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10 Ancient Graves With Rare Artifacts Or Facts
Ancient burials can release a lot of information about the past. However, the rare ones often highlight the incompleteness of our known history. For some reason, the ancients mummified mice, wore bird beak collars, and put horses in boats.
When rare burials do reveal tangible information, the stories can range from the unexpected—like the Europeans who became the biblical Philistines—to the familiar urban violence of the world’s first cities.
10 The Sohag Tomb
During 2018, smugglers were caught red-handed breaking into a tomb in Egypt. Give credit where it is due—the thieves were the first to find the chamber. Located near the Egyptian town of Sohag, it was described as beautiful and colorful.
The tomb itself was created around 2,000 years ago and was painted in great detail to show funeral processions and workers toiling in the field. Although it still needs to be confirmed, the tomb originally could have belonged to a married couple. The husband was thought to be a high-ranking official called Tutu.
Two mummies were found inside, but they were not a couple. The woman, aged 35 to 50, was interred with a boy aged 12 to 14. They were surrounded by a menagerie of animal mummies, including cats and birds. For some inexplicable reason, there were also over 50 mummified mice.
9 Double Burial At Rakhigarhi
The Indus Valley produced several ancient and mysterious cities, the most famous being Mohenjo Daro. In 2016, excavations focused on a cemetery at Rakhigarhi. Located in the Indian state of Haryana, this was the biggest of the Indus settlements. The graveyard surrendered 70 burials, but one was striking enough to stand out.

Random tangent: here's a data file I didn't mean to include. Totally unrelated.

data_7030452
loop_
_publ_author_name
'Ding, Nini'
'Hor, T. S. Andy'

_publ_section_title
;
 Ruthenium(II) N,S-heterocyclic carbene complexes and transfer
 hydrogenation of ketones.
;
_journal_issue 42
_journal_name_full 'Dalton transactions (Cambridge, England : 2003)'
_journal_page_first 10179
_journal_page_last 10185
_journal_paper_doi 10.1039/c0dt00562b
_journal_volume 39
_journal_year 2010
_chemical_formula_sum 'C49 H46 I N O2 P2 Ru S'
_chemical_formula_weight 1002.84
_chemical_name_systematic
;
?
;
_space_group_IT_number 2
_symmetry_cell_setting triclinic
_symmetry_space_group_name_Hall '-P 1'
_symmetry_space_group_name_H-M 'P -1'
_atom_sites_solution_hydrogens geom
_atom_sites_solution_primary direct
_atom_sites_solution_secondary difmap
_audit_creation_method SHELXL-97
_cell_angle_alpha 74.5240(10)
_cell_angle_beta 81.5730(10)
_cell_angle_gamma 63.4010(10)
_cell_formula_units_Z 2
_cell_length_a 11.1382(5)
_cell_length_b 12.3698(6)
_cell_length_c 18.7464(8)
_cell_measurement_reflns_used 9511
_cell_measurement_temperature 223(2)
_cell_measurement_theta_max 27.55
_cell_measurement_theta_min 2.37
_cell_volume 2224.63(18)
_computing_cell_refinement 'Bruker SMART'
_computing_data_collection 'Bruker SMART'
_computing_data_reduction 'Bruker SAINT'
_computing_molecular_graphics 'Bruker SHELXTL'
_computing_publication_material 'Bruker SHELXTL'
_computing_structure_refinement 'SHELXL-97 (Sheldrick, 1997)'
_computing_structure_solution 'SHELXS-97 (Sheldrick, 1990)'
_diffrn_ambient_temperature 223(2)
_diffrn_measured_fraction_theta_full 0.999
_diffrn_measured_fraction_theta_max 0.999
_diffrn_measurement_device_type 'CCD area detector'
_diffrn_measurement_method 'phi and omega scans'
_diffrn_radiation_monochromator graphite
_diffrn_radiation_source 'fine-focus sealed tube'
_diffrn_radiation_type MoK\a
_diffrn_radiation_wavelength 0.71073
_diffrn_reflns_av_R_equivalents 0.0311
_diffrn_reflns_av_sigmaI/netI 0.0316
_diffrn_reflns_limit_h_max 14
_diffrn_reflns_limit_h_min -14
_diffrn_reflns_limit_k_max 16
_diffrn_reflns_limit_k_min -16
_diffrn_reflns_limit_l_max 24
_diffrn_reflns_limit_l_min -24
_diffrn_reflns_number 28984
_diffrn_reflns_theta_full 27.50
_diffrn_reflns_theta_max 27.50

The shallow grave held a man and a woman. The two skeletons were turned so that they faced each other in an intimate way. This led to the suggestion that the pair had been married in life.
They died around 4,500 years ago, but the cause of death remains mysterious. Both were in good health, and their bones showed no injuries or signs of disease. They were also young. The man was around 35, and the woman, 25.
Despite appearing in their prime, both seemingly passed away within a short time of each other. This could have prompted the community to bury the couple together, but it remains exceptionally unusual for the time.
8 An Explorer’s Grave
When Captain Matthew Flinders circumnavigated the coast of Australia, it helped to identify the landmass as a continent. In 1814, the English explorer died young at 40 and was buried close to Euston Station in London.
During 1849, the grave’s location vanished when the railway expanded and Flinders’s tombstone went missing. Given the large number of people buried there, many doubted that Flinders would ever be found again.
In 2019, the construction of a high-speed rail reached within the St. James burial ground where Flinders was interred along with 40,000 other people. Working alongside the builders, archaeologists kept an eye out for the explorer. They were lucky. One coffin had a lead plate—a good choice if you want to avoid corrosion—which identified the remains of Matthew Flinders.
7 The Siberian Birdman